Tarkanian has criticized Heller’s support of a comprehensive immigration reform bill in 2013 as “amnesty” and was quick to tweet out a rebuttal when Heller said he didn’t support a pardon for former Maricopa County Sheriff Joe Arpaio, who was convicted of ignoring a judge’s order not to detain people merely on the suspicion that they were in the country illegally. Trump hinted in Phoenix on Tuesday that Arpaio would be pardoned, but said he didn’t want to do it that night because it would cause too much controversy.
“I strongly support pardon for Sheriff Joe Arpaio. @SenDeanHeller is wrong, as usual,” Tarkanian wrote, adding a link to NeverHeller.com, a site dedicated to touting Heller’s tepid, sometimes indiscernible support for the president.
Heller left the event after about 30 minutes to head up to Reno, where he was planning to speak at the American Legion conference headlined by Trump. The president was also expected to sign a bill Heller co-sponsored to streamline the appeals process within the Veterans Administration.
The senior senator avoided direct criticism of Trump during the speech and didn’t answer a reporter’s question about his forthcoming event with the president.
Heller fielded questions about his mixed record on Obamacare repeal, which included a vote to start debate on the matter, votes against two repeal bills and support of a failed “skinny repeal” measure. The latter would have removed the Affordable Care Act’s individual mandate and employer mandate but didn’t touch Medicaid.
“There’s only one reason why Medicaid was kept in that final version and that’s because of me,” he declared. “It was because of me and my efforts that we were able to protect low-income families in this state with the Medicaid expansion.”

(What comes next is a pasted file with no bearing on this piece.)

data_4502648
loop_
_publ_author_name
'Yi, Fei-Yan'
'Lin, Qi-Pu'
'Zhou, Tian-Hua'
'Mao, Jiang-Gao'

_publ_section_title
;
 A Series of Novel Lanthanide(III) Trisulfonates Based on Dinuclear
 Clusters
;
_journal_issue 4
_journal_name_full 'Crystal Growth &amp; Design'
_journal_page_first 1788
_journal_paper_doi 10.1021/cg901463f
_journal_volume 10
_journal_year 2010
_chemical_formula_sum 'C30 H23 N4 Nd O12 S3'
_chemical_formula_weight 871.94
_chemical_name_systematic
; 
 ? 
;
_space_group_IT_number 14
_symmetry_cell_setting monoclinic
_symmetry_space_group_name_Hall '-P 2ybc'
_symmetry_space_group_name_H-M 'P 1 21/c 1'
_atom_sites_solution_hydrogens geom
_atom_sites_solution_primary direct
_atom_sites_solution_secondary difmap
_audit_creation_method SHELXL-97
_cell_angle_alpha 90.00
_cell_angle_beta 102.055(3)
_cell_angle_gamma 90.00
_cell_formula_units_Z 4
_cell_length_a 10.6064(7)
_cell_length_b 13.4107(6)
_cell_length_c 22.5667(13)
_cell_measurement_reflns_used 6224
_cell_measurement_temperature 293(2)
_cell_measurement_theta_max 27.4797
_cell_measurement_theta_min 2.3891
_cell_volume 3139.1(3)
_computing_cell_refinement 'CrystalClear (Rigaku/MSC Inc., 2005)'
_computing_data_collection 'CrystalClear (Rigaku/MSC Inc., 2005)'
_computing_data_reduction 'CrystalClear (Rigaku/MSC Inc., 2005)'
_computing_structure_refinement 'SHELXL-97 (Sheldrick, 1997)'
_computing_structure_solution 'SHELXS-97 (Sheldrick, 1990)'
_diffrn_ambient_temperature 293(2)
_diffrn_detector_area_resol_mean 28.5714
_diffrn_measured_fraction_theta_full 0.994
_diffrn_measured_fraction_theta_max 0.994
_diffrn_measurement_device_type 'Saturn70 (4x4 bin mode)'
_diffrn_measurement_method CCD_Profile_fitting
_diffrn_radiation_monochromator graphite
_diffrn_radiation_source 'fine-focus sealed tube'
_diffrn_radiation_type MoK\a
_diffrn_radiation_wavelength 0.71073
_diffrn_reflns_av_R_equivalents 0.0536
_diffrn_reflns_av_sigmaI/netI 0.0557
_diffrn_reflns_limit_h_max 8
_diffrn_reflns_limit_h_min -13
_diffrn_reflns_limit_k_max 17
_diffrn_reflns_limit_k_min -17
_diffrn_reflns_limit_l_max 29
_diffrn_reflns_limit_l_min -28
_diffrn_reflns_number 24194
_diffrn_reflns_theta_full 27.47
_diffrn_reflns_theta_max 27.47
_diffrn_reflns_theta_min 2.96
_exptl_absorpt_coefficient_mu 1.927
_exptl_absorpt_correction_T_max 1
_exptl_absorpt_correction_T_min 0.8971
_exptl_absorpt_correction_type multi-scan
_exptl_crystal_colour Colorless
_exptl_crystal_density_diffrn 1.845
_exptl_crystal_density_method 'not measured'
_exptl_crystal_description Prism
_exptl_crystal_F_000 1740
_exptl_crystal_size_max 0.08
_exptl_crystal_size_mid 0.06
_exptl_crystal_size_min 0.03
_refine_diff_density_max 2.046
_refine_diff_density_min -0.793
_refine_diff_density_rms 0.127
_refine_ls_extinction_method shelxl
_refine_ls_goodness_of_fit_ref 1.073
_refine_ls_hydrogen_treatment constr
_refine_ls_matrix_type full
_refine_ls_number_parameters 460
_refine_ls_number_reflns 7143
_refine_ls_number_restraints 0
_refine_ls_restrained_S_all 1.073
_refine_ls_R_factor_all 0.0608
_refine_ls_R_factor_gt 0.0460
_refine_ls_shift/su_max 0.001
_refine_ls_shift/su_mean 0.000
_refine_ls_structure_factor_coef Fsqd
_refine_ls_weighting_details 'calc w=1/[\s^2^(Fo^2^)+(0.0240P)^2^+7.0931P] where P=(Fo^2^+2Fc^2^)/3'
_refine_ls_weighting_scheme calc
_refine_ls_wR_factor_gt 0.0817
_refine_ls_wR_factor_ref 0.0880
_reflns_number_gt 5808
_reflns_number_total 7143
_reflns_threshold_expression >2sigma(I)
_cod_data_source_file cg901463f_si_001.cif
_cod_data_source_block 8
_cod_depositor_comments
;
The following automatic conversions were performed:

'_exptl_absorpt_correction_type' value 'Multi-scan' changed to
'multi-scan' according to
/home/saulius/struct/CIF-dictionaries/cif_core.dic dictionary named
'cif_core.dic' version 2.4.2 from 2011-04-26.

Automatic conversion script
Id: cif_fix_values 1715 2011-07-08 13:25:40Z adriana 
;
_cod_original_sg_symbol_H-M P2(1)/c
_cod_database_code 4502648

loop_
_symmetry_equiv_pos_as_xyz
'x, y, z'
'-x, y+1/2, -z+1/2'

Asked about projections that lifting the mandates would destabilize the insurance markets and force 20 percent premium hikes, Heller said “we’re going to get together in a bipartisan effort to see if we can solve some of those issues. But under Obamacare it was going up 15-20 percent every year anyway.”
He touted instead his Graham-Cassidy-Heller amendment, which he says will boost health care spending in Nevada by $600 million, or 49 percent, by 2020. The amendment turns Medicaid expansion money into a block grant that states could use how they choose, but critics of block grants say the amount of money usually doesn’t keep up with growth in demand, and others point out that the amendment’s funding formula would leave some states hurting much more than others.
“I think ultimately the states should decide what their health care should look like,” he said. “My bill and my amendment would expand health-care spending in the State of Nevada.”
National monuments and the environment
Heller also touched on a pending review of national monuments. President Barack Obama designated the sweeping Basin and Range and Gold Butte monuments late in his final term, and the Trump Administration is now reviewing whether to reverse those decisions.
Heller said he was meeting Wednesday afternoon with Interior Secretary Ryan Zinke, who has previously toured the monuments. The senator said he supports monuments but questions whether they should be so large and believes the process should be handled through Congress and not executive order.
“I don’t believe he’s going to reverse these monuments by any means,” Heller said about Zinke.”What he wants to take a look at is it really necessary to take 1 million acres away for areas that need to be protected but may only need a few square miles.”
And he dismissed concerns about drastic cuts to environmental protection programs that are outlined in Trump’s budget, saying Congress would do its own thing on a spending plan.
“We’re going to treat the Trump budget the same way we did under the Bush Administration and the same way we did under the Obama Administration — we’re going to ignore it,” he said.